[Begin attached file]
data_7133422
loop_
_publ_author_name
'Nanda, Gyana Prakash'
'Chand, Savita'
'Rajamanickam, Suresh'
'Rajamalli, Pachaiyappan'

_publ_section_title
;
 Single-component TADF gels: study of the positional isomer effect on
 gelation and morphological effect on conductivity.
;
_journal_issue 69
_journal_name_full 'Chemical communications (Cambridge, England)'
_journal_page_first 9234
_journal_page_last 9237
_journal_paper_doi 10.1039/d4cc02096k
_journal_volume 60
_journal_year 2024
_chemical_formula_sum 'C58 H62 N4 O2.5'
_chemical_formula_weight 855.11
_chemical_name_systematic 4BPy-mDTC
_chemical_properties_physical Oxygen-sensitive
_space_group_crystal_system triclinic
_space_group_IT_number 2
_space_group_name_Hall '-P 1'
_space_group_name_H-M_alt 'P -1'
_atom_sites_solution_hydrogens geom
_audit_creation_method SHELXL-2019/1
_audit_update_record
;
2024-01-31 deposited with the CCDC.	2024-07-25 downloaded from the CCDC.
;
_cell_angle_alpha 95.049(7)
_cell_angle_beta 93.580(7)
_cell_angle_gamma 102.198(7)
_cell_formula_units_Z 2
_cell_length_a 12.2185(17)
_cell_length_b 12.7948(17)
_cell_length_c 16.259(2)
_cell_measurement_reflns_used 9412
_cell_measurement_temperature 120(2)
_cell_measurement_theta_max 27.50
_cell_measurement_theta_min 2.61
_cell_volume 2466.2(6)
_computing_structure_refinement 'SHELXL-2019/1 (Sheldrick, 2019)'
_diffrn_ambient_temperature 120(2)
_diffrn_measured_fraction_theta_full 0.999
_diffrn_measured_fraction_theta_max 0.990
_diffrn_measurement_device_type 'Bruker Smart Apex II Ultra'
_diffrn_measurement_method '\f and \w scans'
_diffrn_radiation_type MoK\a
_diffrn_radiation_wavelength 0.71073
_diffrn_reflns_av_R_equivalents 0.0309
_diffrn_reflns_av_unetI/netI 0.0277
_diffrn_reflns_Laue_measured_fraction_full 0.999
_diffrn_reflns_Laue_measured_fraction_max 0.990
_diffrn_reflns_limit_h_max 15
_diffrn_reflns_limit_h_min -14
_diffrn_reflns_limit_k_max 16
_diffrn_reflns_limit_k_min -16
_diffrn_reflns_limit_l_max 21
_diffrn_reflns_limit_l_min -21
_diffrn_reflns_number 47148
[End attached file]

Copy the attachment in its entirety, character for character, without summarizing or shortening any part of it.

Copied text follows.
data_7133422
loop_
_publ_author_name
'Nanda, Gyana Prakash'
'Chand, Savita'
'Rajamanickam, Suresh'
'Rajamalli, Pachaiyappan'

_publ_section_title
;
 Single-component TADF gels: study of the positional isomer effect on
 gelation and morphological effect on conductivity.
;
_journal_issue 69
_journal_name_full 'Chemical communications (Cambridge, England)'
_journal_page_first 9234
_journal_page_last 9237
_journal_paper_doi 10.1039/d4cc02096k
_journal_volume 60
_journal_year 2024
_chemical_formula_sum 'C58 H62 N4 O2.5'
_chemical_formula_weight 855.11
_chemical_name_systematic 4BPy-mDTC
_chemical_properties_physical Oxygen-sensitive
_space_group_crystal_system triclinic
_space_group_IT_number 2
_space_group_name_Hall '-P 1'
_space_group_name_H-M_alt 'P -1'
_atom_sites_solution_hydrogens geom
_audit_creation_method SHELXL-2019/1
_audit_update_record
;
2024-01-31 deposited with the CCDC.	2024-07-25 downloaded from the CCDC.
;
_cell_angle_alpha 95.049(7)
_cell_angle_beta 93.580(7)
_cell_angle_gamma 102.198(7)
_cell_formula_units_Z 2
_cell_length_a 12.2185(17)
_cell_length_b 12.7948(17)
_cell_length_c 16.259(2)
_cell_measurement_reflns_used 9412
_cell_measurement_temperature 120(2)
_cell_measurement_theta_max 27.50
_cell_measurement_theta_min 2.61
_cell_volume 2466.2(6)
_computing_structure_refinement 'SHELXL-2019/1 (Sheldrick, 2019)'
_diffrn_ambient_temperature 120(2)
_diffrn_measured_fraction_theta_full 0.999
_diffrn_measured_fraction_theta_max 0.990
_diffrn_measurement_device_type 'Bruker Smart Apex II Ultra'
_diffrn_measurement_method '\f and \w scans'
_diffrn_radiation_type MoK\a
_diffrn_radiation_wavelength 0.71073
_diffrn_reflns_av_R_equivalents 0.0309
_diffrn_reflns_av_unetI/netI 0.0277
_diffrn_reflns_Laue_measured_fraction_full 0.999
_diffrn_reflns_Laue_measured_fraction_max 0.990
_diffrn_reflns_limit_h_max 15
_diffrn_reflns_limit_h_min -14
_diffrn_reflns_limit_k_max 16
_diffrn_reflns_limit_k_min -16
_diffrn_reflns_limit_l_max 21
_diffrn_reflns_limit_l_min -21
_diffrn_reflns_number 47148